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Artemidoros
Artemidoros
Aniketos (Greek: Ἀρτεμίδωρος ὁ Ἀνίκητος; epithet means "the Invincible") was a king who ruled in the area of Gandhara
Gandhara
and Pushkalavati
Pushkalavati
in modern northern Pakistan
Pakistan
and Afghanistan.

Contents

1 A son of Maues?

1.1 New evaluation

2 Time of rule 3 Coins 4 See also 5 References 6 External links

A son of Maues?[edit] Artemidoros
Artemidoros
has a Greek name and has traditionally been seen as an Indo-Greek
Indo-Greek
king. His remaining coins generally feature portraits of Artemidoros
Artemidoros
and Hellenistic deities and are typical of Indo-Greek rulers, but on a coin described by numismatician R. C. Senior, Artemidoros
Artemidoros
seems to claim to be the son of the Indo-Scythian
Indo-Scythian
king Maues. Not only does this coin enable a closer dating of Artemidoros; it also sheds new light on the transient ethnic identities during the decline of the Indo-Greek
Indo-Greek
kingdom. While Maues
Maues
was 'Great King of Kings', Artemidoros
Artemidoros
only styled himself King; it appears as though he ruled only a smaller part of his father's dominions. He was either challenged by or ruled in tandem with other kings such as Menander II, whose coins have been found alongside his, and Apollodotus II. New evaluation[edit]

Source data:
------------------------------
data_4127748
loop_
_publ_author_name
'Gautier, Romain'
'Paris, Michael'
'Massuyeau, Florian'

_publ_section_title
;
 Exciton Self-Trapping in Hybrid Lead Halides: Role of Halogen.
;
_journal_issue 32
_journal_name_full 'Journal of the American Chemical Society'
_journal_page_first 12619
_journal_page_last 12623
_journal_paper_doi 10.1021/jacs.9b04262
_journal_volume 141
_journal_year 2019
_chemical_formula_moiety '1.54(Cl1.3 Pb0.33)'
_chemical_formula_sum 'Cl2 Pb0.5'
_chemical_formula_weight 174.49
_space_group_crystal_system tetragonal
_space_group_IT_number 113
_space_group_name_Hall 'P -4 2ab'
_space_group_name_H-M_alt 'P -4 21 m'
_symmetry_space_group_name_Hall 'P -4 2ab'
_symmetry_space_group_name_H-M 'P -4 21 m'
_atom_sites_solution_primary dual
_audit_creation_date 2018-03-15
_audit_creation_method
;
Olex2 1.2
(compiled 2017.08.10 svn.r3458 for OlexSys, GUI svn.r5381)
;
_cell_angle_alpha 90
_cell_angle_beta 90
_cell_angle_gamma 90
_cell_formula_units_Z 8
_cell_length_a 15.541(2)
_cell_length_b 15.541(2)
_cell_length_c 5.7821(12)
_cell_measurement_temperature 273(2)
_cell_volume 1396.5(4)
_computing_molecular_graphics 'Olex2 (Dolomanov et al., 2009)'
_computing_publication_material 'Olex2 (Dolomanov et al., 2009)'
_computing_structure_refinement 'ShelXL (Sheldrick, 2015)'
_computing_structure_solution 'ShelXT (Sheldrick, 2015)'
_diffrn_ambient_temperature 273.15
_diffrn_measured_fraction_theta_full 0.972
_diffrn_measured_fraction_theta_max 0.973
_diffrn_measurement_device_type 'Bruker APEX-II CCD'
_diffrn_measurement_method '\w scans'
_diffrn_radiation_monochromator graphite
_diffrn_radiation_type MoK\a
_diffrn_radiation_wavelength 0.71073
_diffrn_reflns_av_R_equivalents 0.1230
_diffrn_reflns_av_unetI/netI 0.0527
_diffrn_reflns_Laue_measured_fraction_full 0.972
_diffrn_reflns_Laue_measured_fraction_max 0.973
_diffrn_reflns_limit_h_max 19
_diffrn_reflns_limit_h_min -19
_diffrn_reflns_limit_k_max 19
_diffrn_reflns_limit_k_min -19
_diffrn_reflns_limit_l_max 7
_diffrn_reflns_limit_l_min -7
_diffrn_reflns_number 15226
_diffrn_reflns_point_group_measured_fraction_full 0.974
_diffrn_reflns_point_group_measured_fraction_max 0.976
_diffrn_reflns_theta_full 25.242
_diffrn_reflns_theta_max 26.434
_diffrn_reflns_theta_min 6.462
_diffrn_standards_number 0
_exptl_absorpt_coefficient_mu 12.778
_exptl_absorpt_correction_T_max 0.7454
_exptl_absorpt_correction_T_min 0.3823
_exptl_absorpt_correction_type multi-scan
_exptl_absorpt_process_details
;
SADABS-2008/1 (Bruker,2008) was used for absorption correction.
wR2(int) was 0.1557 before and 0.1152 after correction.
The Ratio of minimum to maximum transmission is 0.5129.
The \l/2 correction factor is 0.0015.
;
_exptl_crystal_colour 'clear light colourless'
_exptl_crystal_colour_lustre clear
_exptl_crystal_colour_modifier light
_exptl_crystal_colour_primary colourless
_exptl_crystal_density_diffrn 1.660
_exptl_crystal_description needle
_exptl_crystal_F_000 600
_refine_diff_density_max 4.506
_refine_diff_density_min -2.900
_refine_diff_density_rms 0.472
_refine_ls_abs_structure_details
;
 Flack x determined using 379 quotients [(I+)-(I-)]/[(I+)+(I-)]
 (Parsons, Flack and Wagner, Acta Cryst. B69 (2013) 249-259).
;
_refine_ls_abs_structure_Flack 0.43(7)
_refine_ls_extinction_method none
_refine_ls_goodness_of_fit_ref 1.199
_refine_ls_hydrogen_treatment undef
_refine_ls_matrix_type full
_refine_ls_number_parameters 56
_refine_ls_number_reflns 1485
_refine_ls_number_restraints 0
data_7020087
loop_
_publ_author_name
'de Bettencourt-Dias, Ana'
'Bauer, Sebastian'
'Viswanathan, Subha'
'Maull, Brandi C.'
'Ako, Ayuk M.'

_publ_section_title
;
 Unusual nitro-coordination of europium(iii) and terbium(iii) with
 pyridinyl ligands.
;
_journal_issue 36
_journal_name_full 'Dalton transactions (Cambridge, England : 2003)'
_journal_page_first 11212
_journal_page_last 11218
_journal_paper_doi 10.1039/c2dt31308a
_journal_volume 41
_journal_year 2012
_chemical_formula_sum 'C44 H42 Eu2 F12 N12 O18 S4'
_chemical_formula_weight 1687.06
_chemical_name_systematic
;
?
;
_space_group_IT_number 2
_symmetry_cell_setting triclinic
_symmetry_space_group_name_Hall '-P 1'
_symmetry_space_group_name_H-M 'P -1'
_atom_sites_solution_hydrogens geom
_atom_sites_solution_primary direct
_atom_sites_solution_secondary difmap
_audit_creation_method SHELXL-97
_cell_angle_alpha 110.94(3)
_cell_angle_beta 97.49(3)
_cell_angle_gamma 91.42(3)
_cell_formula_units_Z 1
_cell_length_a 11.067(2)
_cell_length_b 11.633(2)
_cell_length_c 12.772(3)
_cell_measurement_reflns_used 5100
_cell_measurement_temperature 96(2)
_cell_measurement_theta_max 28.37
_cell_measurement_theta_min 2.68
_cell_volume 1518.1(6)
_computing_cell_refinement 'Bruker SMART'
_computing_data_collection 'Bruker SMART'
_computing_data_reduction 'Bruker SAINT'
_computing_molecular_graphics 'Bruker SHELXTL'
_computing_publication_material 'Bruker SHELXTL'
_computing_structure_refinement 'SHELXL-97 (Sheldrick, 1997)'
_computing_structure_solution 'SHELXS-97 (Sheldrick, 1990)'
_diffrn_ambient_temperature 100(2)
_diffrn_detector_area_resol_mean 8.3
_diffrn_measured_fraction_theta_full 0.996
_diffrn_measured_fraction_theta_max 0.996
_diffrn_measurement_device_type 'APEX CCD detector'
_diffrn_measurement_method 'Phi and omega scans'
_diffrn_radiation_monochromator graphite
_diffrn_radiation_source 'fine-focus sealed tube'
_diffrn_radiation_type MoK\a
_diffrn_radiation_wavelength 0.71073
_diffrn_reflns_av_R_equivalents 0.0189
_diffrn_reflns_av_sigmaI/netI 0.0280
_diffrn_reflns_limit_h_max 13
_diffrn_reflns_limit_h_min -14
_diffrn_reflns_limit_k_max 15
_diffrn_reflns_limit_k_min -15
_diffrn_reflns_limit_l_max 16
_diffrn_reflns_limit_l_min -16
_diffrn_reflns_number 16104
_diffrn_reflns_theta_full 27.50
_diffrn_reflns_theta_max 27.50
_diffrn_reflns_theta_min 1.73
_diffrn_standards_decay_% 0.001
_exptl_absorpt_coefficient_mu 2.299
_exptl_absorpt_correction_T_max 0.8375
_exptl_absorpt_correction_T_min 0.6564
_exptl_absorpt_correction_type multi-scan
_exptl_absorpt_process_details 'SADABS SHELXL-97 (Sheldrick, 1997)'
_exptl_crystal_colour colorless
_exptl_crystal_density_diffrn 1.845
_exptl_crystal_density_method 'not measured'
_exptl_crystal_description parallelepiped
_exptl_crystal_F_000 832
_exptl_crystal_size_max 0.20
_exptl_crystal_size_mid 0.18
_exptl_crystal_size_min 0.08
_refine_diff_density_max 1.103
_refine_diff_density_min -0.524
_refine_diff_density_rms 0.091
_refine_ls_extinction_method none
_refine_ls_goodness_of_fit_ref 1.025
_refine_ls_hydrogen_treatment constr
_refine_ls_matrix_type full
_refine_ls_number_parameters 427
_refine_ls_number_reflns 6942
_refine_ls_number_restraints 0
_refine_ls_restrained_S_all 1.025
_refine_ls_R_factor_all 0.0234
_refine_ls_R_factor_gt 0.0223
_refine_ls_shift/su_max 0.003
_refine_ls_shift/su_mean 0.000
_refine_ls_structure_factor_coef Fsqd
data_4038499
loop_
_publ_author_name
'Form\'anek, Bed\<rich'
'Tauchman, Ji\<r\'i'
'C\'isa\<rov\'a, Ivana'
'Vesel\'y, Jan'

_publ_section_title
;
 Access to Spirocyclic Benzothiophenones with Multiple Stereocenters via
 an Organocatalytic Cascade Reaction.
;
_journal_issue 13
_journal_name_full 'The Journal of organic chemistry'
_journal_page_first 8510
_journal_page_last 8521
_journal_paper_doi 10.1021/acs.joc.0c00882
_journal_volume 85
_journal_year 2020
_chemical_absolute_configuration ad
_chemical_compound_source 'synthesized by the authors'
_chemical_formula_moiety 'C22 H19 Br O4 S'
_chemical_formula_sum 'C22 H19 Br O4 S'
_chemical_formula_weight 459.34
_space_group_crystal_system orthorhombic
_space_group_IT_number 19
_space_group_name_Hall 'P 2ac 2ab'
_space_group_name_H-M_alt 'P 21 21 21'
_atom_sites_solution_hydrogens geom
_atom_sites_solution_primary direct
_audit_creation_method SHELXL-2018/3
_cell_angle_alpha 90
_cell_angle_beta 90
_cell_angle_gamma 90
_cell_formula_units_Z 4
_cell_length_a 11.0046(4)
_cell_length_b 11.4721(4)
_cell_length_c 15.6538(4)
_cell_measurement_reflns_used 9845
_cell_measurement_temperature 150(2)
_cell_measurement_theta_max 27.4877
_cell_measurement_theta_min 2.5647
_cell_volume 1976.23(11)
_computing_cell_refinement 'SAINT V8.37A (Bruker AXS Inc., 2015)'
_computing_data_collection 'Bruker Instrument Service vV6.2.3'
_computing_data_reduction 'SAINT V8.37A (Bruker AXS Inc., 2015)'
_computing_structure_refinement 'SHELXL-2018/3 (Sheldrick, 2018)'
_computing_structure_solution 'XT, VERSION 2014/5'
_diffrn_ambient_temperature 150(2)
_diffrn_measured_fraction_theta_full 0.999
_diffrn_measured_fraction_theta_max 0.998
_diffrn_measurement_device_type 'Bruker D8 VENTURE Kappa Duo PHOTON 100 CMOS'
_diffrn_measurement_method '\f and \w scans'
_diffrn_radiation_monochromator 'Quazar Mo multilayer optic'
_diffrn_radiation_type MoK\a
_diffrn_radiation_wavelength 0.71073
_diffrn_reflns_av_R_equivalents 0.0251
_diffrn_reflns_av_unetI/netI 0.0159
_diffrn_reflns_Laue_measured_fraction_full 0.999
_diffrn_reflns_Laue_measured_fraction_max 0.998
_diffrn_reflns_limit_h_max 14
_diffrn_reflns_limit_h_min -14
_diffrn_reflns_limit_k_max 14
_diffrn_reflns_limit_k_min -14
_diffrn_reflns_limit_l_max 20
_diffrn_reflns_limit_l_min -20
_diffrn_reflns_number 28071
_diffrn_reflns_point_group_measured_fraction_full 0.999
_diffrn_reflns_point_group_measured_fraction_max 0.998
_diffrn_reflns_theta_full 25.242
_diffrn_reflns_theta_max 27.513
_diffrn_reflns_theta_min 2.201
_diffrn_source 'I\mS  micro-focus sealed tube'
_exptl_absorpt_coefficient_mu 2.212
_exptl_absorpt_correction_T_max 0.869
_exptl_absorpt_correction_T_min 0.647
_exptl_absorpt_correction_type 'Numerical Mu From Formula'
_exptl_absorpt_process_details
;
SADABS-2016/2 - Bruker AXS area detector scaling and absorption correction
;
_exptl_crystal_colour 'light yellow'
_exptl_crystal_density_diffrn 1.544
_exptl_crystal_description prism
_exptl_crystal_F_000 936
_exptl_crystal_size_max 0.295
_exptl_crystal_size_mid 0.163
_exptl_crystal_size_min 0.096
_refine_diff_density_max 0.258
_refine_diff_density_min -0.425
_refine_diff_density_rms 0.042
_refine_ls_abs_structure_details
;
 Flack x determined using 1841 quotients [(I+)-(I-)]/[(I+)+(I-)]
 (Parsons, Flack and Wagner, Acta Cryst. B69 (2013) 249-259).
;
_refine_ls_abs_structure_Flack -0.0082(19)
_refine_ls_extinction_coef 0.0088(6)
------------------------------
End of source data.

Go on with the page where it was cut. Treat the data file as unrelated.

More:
Coin showing the additional letter "Cha" after "Putasa".

In a 2009 article however,[1] Bopearachchi
Bopearachchi
disputes the interpretation of the coin according to which Artemidoros
Artemidoros
would be son of Maues. The analysis of several similar coins in good condition and cleaned-up reveals that the obverse should be read rajatirajasa moasa putrasa ca artemidorosa, the ca (pronounced "cha") meaning "and", which opens the way to a possible translation being "King of kings Maues, and the son of Artemidoros".[1] This would suggest that the son of Artemidoros would have issued coins in the name of his father, recognizing at the same time the suzerainty of Maues.[1] In that case, Artemidoros